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Some measurements of my valve/tube design

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Hello all!

I am fully aware that most here are not the target audience for valve amplifiers, which is of course completely sensible. However I have seen some interest in the topic, no doubt they have a certain mystique.

Because I am mad, I have developed a valve design that I think measures quite well and I think people might be interested to at least see the results of what can be achieved. I am not trying to push a product or sell anything, this is purely for interest's sake.

Strictly speaking, this is actually a hybrid amplifier, but the hard way around: The output stage is tubes with a traditional push pull pair of KT88s in class AB, and the driver stage is solid state. This is for practical reasons, and you could get close to the same distortion levels with a valve driver stage - I won't bore too much with the reasoning behind this - basically it just makes things easier and less finicky.

This first measurement is the amplifier idling. Bear in mind that there is a fully conventional, open frame EI cored mains transformer on a mild steel chassis. Not only that, the output transformer is mounted in the vicinity, which adds to the handicap. The magnetic field from the mains transformer directly couples to the output. Despite this, the hum residual with the amp warmed up is around 15uV RMS, which for such a crude device is not too bad! Substantially low order components too, and no spray of rectifier hash. The noise levels are extremely low too.


Idle.png




Here is the THD at 1W into 8 ohms. I think some of the grass at non-harmonic intervals is measurement related. The low noise levels are unflattering here!

1Khz 1W 8R.png


Upping the power makes the spectrum busier - here is 35VPk into 8 ohms. Much of the rubbish is 120dB down thankfully. Bear in mind this is a single pair of KT88s running in Class-AB. Most of the harmonics are around 100dB down apart from the 3rd.

1Khz 35Vpk.png


Distortion remains decent at 3Khz at 30VPk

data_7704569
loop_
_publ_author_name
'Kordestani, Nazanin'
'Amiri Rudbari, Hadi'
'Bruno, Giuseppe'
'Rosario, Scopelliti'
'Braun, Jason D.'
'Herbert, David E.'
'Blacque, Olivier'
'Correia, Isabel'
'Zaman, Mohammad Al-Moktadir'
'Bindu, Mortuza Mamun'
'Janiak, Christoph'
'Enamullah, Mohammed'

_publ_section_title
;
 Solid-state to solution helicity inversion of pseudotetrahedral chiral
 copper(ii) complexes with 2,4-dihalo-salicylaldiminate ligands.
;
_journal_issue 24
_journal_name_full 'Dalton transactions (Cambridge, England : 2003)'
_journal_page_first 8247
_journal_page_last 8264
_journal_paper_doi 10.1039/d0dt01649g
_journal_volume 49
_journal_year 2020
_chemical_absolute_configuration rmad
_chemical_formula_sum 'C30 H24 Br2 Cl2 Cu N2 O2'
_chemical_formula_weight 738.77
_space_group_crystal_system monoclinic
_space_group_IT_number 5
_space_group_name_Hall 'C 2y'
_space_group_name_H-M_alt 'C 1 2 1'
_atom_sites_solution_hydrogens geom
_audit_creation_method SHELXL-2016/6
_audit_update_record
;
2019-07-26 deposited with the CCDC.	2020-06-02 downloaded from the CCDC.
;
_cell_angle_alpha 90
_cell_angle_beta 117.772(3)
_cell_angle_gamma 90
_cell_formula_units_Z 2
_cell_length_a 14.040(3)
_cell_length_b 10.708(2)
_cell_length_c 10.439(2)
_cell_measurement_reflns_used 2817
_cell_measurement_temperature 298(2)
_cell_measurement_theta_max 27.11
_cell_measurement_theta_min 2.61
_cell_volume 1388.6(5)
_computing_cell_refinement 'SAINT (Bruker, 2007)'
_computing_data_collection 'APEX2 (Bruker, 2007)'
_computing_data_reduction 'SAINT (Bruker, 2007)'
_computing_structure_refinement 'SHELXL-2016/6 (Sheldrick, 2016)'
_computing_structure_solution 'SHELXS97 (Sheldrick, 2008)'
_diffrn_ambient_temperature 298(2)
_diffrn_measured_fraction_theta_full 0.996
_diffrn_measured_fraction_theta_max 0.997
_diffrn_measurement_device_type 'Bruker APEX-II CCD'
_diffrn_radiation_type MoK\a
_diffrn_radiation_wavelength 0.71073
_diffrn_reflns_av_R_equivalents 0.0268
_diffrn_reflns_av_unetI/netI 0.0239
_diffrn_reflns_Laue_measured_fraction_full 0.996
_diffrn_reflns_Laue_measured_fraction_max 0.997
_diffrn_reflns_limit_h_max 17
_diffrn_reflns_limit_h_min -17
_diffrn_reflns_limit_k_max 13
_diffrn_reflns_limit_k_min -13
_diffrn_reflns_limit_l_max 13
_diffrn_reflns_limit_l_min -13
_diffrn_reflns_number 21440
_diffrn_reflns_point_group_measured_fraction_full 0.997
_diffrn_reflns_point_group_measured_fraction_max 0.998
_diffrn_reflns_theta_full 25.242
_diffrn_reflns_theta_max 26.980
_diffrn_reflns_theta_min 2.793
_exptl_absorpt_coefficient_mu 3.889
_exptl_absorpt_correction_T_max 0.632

3Khz 30Vpk.png



Here is a low power 19+20Khz IMD test at 8Vpk. Gets a bit busier at higher powers but keeps respectable until clipping.

19+20Khz 8VPk.png


What is actually quite interesting and took me by surprise is how well this thing does on a multitone test. This is with the multitone waveform (which looks a lot like noise on the scope), running at full scale, nearly 40VPk, not some small fraction of the amplifier's power:

multitone full power.png


Some other numbers, the output impedance is 0.035 Ohms at low to middle frequencies, so just as good damping factor (and often somewhat better) as many solid state designs Power output is around 100W depending on the tubes and line voltage (good power delivery into impedances lower than nominal if KT150s are used too!)

Pointless to make it this linear? Quite possibly! But certainly neat. Happy to answer any questions about this or other valve amplifiers in general should anyone ask (or other types!)

kaizen1.jpeg
 
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SIY

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Hello all!

I am fully aware that most here are not the target audience for valve amplifiers, which is of course completely sensible. However I have seen some interest in the topic, no doubt they have a certain mystique.

Because I am mad, I have developed a valve design that I think measures quite well and I think people might be interested to at least see the results of what can be achieved. I am not trying to push a product or sell anything, this is purely for interest's sake.

Strictly speaking, this is actually a hybrid amplifier, but the hard way around: The output stage is tubes with a traditional push pull pair of KT88s in class AB, and the driver stage is solid state. This is for practical reasons, and you could get close to the same distortion levels with a valve driver stage - I won't bore too much with the reasoning behind this - basically it just makes things easier and less finicky.

This first measurement is the amplifier idling. Bear in mind that there is a fully conventional, open frame EI cored mains transformer on a mild steel chassis. Not only that, the output transformer is mounted in the vicinity, which adds to the handicap. The magnetic field from the mains transformer directly couples to the output. Despite this, the hum residual with the amp warmed up is around 15uV RMS, which for such a crude device is not too bad! Substantially low order components too, and no spray of rectifier hash. The noise levels are extremely low too.


View attachment 310830



Here is the THD at 1W into 8 ohms. I think some of the grass at non-harmonic intervals is measurement related. The low noise levels are unflattering here!

View attachment 310833

Upping the power makes the spectrum busier - here is 35VPk into 8 ohms. Much of the rubbish is 120dB down thankfully. Bear in mind this is a single pair of KT88s running in Class-AB. Most of the harmonics are around 100dB down apart from the 3rd.

View attachment 310837

Distortion remains decent at 3Khz at 30VPk
View attachment 310838


Here is a low power 19+20Khz IMD test at 8Vpk. Gets a bit busier at higher powers but keeps respectable until clipping.

View attachment 310840

What is actually quite interesting and took me by surprise is how well this thing does on a multitone test. This is with the multitone waveform (which looks a lot like noise on the scope), running at full scale, nearly 40VPk, not some small fraction of the amplifier's power:

View attachment 310842